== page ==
Nairobi, Kenya: As the world marks World Refugee Day, forced displacement flows due to the closure of the globe’s largest refugee camp, the growing impact of El Nino, and the Syrian crisis, are likely to intensify with especially harmful impacts on children, warns a leading international humanitarian agency.
World Vision says the forthcoming shuttering of the Kenya’s Dadaab camp will force 327,000 Somalis – 192,000 of them children – into an uncertain future. While the impact of one the worst El Ninos on record – currently affecting 60m people globally with drought, hunger, food shortages and livelihood destruction – has yet to peak. And in Syria an escalation of violence is driving thousands more out of their homes.
Francois Batalingaya, Director of Humanitarian Operations for World Vision warned: “The pressures on very vulnerable people to migrate from extreme hardship and conflict are, if anything worsening. We urgently need to do much more to help refugees - and especially children – by courageously addressing the underlying causes that lead to mass movements of people. None of us want to see people - and particularly children - forced to make extremely hazardous and dangerous journeys to escape conflict, chaos and climate related conditions. ”
World Vision is calling for the rapid implementation by governments and humanitarian players of recent commitments made at the World Humanitarian Summit. These include doing much more to:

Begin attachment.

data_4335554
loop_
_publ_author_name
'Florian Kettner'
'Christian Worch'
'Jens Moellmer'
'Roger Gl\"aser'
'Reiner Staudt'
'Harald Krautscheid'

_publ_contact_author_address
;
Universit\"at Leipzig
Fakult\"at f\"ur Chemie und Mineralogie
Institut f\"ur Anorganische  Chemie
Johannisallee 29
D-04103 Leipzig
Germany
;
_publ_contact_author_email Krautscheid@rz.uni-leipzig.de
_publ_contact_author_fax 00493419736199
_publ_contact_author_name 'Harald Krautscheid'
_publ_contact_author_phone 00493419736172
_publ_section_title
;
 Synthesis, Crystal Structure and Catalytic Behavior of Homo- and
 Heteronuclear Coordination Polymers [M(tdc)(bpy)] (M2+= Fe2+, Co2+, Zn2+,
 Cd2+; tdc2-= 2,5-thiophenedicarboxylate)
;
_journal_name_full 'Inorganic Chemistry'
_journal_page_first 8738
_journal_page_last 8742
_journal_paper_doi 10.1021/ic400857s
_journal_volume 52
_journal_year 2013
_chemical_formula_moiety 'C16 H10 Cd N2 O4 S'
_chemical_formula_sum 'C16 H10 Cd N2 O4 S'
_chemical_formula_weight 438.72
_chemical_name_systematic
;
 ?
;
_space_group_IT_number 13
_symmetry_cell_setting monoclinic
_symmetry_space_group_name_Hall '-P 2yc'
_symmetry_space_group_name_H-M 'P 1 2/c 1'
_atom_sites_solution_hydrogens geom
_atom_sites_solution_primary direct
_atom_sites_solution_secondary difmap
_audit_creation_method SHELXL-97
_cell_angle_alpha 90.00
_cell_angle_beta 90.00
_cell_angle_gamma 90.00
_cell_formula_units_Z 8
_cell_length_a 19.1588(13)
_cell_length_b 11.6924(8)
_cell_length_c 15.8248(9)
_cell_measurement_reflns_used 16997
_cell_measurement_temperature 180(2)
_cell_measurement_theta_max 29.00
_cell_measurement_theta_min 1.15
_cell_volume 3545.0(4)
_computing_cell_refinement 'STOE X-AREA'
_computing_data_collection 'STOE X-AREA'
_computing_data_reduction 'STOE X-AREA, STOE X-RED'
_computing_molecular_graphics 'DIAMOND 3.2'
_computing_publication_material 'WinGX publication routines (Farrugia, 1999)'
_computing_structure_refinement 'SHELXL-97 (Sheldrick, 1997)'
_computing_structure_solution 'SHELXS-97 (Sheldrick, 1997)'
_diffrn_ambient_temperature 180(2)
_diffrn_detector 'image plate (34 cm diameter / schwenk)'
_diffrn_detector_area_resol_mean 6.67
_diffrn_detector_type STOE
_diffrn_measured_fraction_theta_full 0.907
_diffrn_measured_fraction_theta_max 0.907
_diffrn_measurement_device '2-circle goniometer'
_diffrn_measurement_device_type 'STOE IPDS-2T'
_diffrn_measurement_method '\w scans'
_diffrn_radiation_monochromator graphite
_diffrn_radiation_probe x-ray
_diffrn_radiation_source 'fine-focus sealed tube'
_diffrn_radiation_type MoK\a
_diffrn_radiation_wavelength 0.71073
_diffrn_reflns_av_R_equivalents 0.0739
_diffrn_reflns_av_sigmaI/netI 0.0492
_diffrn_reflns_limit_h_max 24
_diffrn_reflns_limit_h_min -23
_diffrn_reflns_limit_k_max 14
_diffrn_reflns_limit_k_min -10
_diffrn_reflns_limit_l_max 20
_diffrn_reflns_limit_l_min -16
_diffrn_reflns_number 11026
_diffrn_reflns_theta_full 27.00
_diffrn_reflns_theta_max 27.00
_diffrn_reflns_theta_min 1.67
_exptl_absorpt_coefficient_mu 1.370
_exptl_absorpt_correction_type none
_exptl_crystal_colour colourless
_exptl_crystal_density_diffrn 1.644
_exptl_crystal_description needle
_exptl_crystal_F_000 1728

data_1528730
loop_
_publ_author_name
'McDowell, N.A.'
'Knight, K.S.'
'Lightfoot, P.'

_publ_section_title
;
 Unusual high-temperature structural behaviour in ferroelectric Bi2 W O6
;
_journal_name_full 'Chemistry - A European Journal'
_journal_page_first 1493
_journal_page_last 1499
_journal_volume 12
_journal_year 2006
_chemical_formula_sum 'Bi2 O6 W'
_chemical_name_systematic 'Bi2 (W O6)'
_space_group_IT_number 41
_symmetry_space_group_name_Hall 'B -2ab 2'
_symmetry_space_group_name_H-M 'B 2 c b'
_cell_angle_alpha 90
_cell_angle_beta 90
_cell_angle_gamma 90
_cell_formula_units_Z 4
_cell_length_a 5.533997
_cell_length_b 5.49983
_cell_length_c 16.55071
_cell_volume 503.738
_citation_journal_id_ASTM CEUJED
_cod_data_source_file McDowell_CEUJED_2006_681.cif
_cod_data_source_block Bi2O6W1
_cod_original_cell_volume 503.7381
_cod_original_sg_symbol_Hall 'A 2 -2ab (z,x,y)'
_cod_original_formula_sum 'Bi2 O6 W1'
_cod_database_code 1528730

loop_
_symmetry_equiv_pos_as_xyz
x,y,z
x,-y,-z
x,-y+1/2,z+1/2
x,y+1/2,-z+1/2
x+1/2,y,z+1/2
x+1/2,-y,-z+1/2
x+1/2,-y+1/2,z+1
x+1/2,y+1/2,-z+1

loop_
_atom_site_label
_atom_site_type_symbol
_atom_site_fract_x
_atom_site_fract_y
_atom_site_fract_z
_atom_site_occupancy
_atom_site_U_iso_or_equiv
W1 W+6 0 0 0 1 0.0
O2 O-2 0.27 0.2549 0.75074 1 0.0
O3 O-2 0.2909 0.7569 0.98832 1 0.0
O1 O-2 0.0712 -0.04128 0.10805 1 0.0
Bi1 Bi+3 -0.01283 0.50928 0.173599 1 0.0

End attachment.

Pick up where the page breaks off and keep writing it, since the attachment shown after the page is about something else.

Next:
- Ensure no child misses out on education by guaranteeing schooling for all - and funding it
- Proactively find political solutions to prevent and end conflict, which drives 80% of humanitarian need globally
- Permit refugees to work within host communities and provide business support so they can look after themselves and their families
- Support countries prone to conflict, chaos and crises with long-term development programming and financing that bring lasting change at the local level.
The closure by November of the Dadaab camp – where World Vision runs food operations - exemplifies the challenges facing refugees the world over. The camp is 24 years old. Tens of thousands of refugees were born there, cannot leave without special permission nor secure work permits, and have little or nothing to go back to in Somalia, which is insecure and has been affected by El Nino. There is little secondary education available in the camp and primary education lacks quality teachers and resources.
Although the UN and INGOs will be helping refugees in their return to Somalia World Vision has heard that some are considering moving to other countries other than Somalia.
World Vision’s regional director for East Africa, Margaret Schuler, said: “The Kenyan government, like Middle Eastern governments responding to the Syrian refugee crisis, have been struggling to meet the needs of hundreds of thousands of people in need. It’s time for the world to accept the refugee challenge won’t go away. We must collectively do more to address the root causes driving displacement and ensure refugees are not marginalized, or left unproductive for years. Children must be given education. Adults must have work opportunities. These things restore dignity and reduce reliance on expensive and unsustainable aid hand-outs.”
Learn more about World Vision's response to the refugee crisis- click here.